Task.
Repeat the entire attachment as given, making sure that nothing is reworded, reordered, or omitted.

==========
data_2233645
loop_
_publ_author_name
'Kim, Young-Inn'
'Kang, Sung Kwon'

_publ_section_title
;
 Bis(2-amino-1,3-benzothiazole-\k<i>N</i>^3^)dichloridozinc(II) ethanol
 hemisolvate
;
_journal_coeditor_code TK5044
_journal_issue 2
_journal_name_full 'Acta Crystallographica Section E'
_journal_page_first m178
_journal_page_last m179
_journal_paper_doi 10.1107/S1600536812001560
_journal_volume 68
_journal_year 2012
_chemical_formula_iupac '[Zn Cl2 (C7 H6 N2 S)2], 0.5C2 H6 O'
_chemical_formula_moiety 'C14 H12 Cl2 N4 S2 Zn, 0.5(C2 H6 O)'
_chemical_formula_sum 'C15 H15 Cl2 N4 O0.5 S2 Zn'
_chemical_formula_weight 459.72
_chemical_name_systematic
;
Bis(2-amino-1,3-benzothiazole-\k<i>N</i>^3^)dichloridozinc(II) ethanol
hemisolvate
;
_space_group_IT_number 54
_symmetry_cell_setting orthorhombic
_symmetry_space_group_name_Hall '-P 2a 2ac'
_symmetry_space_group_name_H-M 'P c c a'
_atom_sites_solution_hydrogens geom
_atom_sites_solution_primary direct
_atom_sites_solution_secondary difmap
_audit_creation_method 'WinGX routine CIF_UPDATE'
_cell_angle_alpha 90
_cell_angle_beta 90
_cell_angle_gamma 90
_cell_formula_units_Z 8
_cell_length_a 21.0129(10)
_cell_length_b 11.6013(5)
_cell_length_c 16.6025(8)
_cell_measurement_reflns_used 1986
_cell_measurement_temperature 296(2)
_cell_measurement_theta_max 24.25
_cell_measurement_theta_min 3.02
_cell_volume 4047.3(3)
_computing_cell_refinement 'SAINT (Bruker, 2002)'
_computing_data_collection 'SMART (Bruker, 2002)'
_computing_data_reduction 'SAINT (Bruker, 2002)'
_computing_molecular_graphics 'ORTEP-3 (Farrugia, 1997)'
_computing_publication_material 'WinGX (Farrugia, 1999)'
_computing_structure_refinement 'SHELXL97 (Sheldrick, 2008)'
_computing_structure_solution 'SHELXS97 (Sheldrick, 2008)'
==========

data_2233645
loop_
_publ_author_name
'Kim, Young-Inn'
'Kang, Sung Kwon'

_publ_section_title
;
 Bis(2-amino-1,3-benzothiazole-\k<i>N</i>^3^)dichloridozinc(II) ethanol
 hemisolvate
;
_journal_coeditor_code TK5044
_journal_issue 2
_journal_name_full 'Acta Crystallographica Section E'
_journal_page_first m178
_journal_page_last m179
_journal_paper_doi 10.1107/S1600536812001560
_journal_volume 68
_journal_year 2012
_chemical_formula_iupac '[Zn Cl2 (C7 H6 N2 S)2], 0.5C2 H6 O'
_chemical_formula_moiety 'C14 H12 Cl2 N4 S2 Zn, 0.5(C2 H6 O)'
_chemical_formula_sum 'C15 H15 Cl2 N4 O0.5 S2 Zn'
_chemical_formula_weight 459.72
_chemical_name_systematic
;
Bis(2-amino-1,3-benzothiazole-\k<i>N</i>^3^)dichloridozinc(II) ethanol
hemisolvate
;
_space_group_IT_number 54
_symmetry_cell_setting orthorhombic
_symmetry_space_group_name_Hall '-P 2a 2ac'
_symmetry_space_group_name_H-M 'P c c a'
_atom_sites_solution_hydrogens geom
_atom_sites_solution_primary direct
_atom_sites_solution_secondary difmap
_audit_creation_method 'WinGX routine CIF_UPDATE'
_cell_angle_alpha 90
_cell_angle_beta 90
_cell_angle_gamma 90
_cell_formula_units_Z 8
_cell_length_a 21.0129(10)
_cell_length_b 11.6013(5)
_cell_length_c 16.6025(8)
_cell_measurement_reflns_used 1986
_cell_measurement_temperature 296(2)
_cell_measurement_theta_max 24.25
_cell_measurement_theta_min 3.02
_cell_volume 4047.3(3)
_computing_cell_refinement 'SAINT (Bruker, 2002)'
_computing_data_collection 'SMART (Bruker, 2002)'
_computing_data_reduction 'SAINT (Bruker, 2002)'
_computing_molecular_graphics 'ORTEP-3 (Farrugia, 1997)'
_computing_publication_material 'WinGX (Farrugia, 1999)'
_computing_structure_refinement 'SHELXL97 (Sheldrick, 2008)'
_computing_structure_solution 'SHELXS97 (Sheldrick, 2008)'